I covered the highlights of the FLEX trial, reported at the Plenary Session of ASCO 2008, a full year ago, but in that time, we never showed the survival curves or covered all of the details. It’s time to rectify that, now that it’s actually been published, and we’re left to reflect on whether certain subgroups benefit more or less, and how the subject of the FLEX trial, the EGFR monoclonal antibody Erbitux (cetuximab) should be used in treating advanced NSCLC.
The European sudy compared standard chemotherapy alone to the same chemotherapy with weekly Erbitux in previously untreated advanced NSCLC. It included over 1100 patients, who were screened as needing to have the EGFR protein on their tumor by a test called immunohistochemistry (IHC), because this is the target that the EGFR monoclonal antibody is supposed to bind to. The definition of a positive test for EGFR by IHC was extremely liberal, since only a single cell with the protein was required for patients to be enrolled. Even with such liberal criteria, 15% of the screened patients had no EGFR protein on a single cell and were excluded from the trial.
As with most recent trials with targeted agents, it was degined to give up to six cycles of chemo with or without the novel agent,in patients who didn’t show progresison after six cycles, patients assigned to the experimental arm (with the new agent) would continue on weekly Erbitux as a maintenance therapy. The specific chemo used was cisplatin/navelbine (vinorelbine), a combination rarely used for metastatic NSCLC in the US but a common standard in Europe.
Putting this all together, the trial design is shown here.
(click on figure to enlarge)
The study showed that the likelihood of significant tumor shrinkage was higher in the recipients of Ebritux with chemo (36% vs. 29%, p = 0.010), and that despite the fact that the median progression-free survival was the same in both arms, there was a significant survival benefit with Erbitux added to chemo.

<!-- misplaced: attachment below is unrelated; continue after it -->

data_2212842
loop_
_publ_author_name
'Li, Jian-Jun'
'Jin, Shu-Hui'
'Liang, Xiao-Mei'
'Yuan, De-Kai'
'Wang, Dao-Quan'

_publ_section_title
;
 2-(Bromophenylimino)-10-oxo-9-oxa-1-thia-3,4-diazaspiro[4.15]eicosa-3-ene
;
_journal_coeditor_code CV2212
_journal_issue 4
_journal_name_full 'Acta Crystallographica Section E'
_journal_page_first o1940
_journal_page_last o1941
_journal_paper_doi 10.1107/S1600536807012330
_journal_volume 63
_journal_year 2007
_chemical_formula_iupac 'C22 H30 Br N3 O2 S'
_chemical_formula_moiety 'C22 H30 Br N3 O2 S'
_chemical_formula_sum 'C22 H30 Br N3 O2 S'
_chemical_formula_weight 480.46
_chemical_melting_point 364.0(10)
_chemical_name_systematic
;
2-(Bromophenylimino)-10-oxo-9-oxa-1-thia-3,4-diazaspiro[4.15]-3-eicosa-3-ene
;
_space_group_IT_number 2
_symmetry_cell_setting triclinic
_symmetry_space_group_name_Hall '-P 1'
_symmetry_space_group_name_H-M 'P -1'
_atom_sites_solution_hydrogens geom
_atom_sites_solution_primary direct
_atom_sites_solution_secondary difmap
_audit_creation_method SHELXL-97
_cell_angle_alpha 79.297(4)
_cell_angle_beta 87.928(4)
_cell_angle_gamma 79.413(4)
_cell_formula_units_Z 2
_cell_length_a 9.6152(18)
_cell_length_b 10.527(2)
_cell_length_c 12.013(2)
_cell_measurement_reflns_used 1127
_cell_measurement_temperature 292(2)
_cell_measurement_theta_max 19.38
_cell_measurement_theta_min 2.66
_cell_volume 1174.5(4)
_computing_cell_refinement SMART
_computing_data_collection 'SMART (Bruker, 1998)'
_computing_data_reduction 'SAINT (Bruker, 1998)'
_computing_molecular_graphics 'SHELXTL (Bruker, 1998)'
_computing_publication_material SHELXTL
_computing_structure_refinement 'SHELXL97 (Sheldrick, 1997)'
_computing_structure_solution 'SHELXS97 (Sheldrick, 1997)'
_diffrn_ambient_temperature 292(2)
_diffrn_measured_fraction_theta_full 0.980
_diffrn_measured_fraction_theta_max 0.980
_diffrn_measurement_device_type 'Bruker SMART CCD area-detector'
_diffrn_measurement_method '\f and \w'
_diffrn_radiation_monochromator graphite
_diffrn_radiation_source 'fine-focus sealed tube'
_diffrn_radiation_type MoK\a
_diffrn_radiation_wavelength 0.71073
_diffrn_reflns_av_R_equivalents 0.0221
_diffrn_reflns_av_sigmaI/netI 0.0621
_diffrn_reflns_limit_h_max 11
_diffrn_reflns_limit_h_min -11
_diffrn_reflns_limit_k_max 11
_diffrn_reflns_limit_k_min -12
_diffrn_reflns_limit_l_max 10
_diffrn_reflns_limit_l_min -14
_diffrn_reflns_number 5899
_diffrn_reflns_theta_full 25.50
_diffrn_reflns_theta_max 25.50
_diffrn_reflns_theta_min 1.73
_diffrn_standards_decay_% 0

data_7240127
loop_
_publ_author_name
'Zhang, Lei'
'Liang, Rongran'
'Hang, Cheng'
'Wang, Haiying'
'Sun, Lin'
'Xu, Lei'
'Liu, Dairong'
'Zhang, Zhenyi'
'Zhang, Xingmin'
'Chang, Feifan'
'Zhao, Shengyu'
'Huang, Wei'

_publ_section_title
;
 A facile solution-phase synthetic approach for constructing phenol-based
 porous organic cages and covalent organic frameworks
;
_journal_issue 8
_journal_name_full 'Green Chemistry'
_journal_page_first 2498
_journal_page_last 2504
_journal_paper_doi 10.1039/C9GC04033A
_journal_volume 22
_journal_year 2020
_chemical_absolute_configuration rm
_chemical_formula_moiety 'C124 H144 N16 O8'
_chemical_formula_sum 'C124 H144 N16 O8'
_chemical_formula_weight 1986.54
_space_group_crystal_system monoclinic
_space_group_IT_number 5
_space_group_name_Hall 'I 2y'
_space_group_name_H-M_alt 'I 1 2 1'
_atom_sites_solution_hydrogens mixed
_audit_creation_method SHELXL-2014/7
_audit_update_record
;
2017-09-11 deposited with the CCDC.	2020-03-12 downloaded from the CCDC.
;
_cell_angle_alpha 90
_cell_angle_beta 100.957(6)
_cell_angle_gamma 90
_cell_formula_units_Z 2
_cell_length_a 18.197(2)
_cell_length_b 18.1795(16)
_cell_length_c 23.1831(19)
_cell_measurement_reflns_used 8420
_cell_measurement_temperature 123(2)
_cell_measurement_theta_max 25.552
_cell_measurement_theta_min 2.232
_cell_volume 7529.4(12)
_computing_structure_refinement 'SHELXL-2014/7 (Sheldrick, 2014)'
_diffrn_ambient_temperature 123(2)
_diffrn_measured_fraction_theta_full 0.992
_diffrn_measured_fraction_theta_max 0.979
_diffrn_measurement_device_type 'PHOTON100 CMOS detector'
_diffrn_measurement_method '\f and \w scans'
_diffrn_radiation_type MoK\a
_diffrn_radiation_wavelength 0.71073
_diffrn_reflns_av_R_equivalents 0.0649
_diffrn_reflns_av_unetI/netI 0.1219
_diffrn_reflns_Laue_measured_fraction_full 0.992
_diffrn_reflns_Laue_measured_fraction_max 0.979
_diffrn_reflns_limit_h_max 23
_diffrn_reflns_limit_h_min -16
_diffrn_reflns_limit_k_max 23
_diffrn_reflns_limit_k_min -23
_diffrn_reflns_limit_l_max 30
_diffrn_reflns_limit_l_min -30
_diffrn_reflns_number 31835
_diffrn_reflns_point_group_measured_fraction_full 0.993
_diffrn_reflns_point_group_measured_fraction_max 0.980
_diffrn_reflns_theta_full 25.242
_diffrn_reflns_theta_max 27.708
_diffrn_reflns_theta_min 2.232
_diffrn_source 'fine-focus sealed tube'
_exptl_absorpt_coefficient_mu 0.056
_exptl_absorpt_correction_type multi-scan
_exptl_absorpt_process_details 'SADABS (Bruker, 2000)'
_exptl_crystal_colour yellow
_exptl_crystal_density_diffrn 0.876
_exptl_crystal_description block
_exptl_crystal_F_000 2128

The curves do separate, and the one-year survival rate is higher in the recipients of Erbitux (47% vs. 42%), but it’s a puzzling pattern. Notice in the curves above that the separation occurs after more than 6 months, when the majority of patients had already come off of chemo, and the majority were off of Erbitux as well. Why and how did survival increase on the Erbitux arm after the time when the majority were off of first line treatment? We can’t really explain that. And how did survival improve when there wasn’t an improvement in progression-free survival. Another point that is hard to refute.
If you combine that with the fact that the improvement in median overall survival was only 1.2 months (from 10.1 to 11.3 months), you end up with a trial that left as many questions as answers. Most oncologists have struggled with the real clinical significance of this trial, regardless of its statistical significance.
As we sift through the data, we hope to find groups of patients who did particularly well or poorly, so that we might select patients who are especially likely to benefit, or those particularly unlikely to benefit. Those groups may be defined by race, NSCLC subtype, other clinical factors, or possibly molecular variables. We’ll cover the differences among these various groups in a couple of upcoming posts.
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